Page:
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Free Printable PDF Chore Chart

Does keeping your home neat and tidy feel like an uphill battle? Does laundry seems to pile up on its own, dishes magically appear in the sink, and the garden turns into a wild jungle overnight?

In many homes, the only way to stay on top of it all and foster a shared sense of responsibility is by implementing a well-crafted chore chart.

Whether you're a parent looking to instill responsibility in your children, a roommate seeking a fair way to divide household duties, or simply someone striving for a more organized and efficient home, you've come to the right place. In this article, not only will you find information about what to include in a chore chart, but a free printable chore chart template you can start using right away.

Now, get ready to say goodbye to chaos and confusion and hello to accountability and order!

What is a Chore Chart?

A chore chart is a tool used to assign and track household tasks or chores among family members or roommates. The purpose of a chore chart is to distribute house cleaning responsibilities fairly, establish a routine, and promote accountability within a household or shared living arrangement. In doing so, this also reduce conflicts over household duties by creating a clear and agreed-upon system for task allocation.

PDF Free Printable Chore Chart Template

To help make getting started easier, here is a free Printable PDF Chore Chart Template. You can print and fill it out as is, or use it as a jumping off point for you to customize your very own. The choice is yours!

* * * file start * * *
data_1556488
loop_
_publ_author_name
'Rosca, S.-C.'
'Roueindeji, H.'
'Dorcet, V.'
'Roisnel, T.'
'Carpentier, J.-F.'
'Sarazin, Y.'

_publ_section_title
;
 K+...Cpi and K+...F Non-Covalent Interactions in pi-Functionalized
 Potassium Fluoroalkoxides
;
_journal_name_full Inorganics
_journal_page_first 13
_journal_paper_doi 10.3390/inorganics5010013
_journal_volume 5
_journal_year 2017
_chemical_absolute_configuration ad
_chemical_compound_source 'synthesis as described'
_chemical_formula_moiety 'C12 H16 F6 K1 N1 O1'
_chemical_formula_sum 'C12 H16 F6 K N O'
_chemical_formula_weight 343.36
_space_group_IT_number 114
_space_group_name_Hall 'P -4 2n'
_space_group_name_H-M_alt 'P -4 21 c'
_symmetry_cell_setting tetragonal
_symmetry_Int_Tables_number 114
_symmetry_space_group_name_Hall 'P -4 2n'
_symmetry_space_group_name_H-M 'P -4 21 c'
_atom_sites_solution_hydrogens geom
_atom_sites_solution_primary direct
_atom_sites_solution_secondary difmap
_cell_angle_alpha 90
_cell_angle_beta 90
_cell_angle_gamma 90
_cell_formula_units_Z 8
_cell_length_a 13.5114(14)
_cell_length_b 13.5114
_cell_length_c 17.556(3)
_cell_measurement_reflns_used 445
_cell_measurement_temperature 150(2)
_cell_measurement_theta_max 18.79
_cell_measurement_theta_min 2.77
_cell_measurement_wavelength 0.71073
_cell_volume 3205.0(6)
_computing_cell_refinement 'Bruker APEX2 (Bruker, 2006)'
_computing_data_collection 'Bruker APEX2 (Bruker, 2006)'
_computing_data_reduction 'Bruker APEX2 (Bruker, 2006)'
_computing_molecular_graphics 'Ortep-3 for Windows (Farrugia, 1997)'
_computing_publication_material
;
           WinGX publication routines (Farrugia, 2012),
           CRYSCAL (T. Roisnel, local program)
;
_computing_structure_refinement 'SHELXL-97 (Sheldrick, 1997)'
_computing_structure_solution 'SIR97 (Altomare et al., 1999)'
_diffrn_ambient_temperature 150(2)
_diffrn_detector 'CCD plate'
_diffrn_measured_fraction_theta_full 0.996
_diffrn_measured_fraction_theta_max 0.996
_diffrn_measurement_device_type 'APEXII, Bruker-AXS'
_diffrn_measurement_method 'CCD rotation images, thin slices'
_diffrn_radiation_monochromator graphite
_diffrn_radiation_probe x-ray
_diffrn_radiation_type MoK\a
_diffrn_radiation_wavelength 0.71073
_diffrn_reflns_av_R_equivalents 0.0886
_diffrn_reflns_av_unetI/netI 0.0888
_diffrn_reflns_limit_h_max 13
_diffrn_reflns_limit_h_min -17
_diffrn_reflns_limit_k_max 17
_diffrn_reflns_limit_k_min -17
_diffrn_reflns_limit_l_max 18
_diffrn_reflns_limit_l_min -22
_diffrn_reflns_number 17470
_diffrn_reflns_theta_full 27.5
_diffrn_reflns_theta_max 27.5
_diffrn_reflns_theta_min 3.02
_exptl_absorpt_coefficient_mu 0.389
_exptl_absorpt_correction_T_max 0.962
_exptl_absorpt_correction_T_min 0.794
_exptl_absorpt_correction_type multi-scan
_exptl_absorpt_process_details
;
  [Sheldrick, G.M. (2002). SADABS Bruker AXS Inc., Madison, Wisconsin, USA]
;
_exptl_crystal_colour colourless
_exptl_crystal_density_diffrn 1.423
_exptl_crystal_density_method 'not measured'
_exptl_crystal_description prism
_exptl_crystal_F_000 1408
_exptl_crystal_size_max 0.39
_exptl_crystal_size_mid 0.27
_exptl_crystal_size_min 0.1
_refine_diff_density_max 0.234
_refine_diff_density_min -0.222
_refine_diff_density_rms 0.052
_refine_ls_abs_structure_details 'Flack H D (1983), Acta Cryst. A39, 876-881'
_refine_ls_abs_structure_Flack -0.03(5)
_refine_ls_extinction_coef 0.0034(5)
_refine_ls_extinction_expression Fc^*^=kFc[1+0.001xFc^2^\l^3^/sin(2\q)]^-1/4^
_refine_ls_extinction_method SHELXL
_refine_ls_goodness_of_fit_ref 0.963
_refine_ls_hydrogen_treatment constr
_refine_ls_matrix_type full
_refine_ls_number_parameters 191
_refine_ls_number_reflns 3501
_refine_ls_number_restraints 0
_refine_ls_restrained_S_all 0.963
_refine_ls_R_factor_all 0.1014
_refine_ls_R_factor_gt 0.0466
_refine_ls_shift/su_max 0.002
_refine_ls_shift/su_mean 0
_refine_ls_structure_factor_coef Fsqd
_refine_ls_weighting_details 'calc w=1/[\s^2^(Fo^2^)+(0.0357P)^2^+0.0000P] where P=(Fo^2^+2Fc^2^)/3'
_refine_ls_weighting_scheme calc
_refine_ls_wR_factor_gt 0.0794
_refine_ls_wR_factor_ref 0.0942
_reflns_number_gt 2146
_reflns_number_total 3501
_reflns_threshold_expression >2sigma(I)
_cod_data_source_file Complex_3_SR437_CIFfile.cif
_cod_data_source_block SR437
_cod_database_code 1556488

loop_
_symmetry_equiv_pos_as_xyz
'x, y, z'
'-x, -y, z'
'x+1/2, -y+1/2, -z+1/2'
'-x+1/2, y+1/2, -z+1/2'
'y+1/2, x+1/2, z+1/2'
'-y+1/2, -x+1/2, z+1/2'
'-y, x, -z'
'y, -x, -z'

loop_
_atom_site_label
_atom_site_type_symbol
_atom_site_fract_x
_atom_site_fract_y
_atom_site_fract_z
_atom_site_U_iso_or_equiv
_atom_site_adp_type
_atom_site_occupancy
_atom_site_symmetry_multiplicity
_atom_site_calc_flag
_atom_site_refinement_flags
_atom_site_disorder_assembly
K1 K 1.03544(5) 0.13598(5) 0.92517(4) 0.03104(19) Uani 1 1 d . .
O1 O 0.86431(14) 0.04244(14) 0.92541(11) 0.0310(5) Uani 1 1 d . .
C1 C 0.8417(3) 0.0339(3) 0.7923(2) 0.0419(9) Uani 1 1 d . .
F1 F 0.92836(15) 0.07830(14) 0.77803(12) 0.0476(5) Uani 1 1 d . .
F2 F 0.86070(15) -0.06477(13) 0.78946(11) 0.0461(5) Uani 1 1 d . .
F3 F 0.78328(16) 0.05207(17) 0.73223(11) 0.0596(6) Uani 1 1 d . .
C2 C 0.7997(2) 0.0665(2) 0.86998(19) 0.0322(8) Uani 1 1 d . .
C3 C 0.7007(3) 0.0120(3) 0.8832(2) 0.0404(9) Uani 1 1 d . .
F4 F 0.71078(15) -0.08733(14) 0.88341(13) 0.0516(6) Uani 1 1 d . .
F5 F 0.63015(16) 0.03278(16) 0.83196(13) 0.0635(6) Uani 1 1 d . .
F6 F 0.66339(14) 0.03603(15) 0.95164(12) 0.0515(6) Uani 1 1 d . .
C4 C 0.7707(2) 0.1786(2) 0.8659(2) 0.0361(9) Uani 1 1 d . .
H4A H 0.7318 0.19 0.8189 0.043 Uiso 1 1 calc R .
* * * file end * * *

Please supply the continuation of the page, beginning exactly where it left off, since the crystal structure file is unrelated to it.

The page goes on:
PDF Free Printable Chore Chart Template

What Should Be Included In a Chore Chart?

In order for a chore chart to fulfill its intended purpose, it should include the following elements:

  1. List of Chores: Begin by listing all the household tasks or chores that need to be done. This list should be comprehensive and cover both daily and occasional chores. Common chores include cleaning, cooking, laundry, grocery shopping, yard work, taking out the trash, and more.

  2. Assignment of Chores: Assign each chore to someone. Be fair and consider each individual's abilities, preferences, and availability. You can (and probably should) regularly shuffle who has what in the name of keeping things fair.

  3. Frequency: Specify how often each chore needs to be completed. Some chores are daily (e.g., washing dishes), while others are weekly (e.g., mowing the lawn) or even monthly (e.g., deep cleaning). Include the day or date when each chore should be done.

  4. Reward or Consequence: In some cases, typically on chore charts for families with children, the completion of chores will earn the person responsible for them an age-appropriate reward or consequence. Rewards could be privileges, treats, or special privileges, while consequences might involve loss of privileges or added responsibilities.

  5. Status: Provide a space next to each chore where family members or roommates can check-off or write down the status of their assigned chores.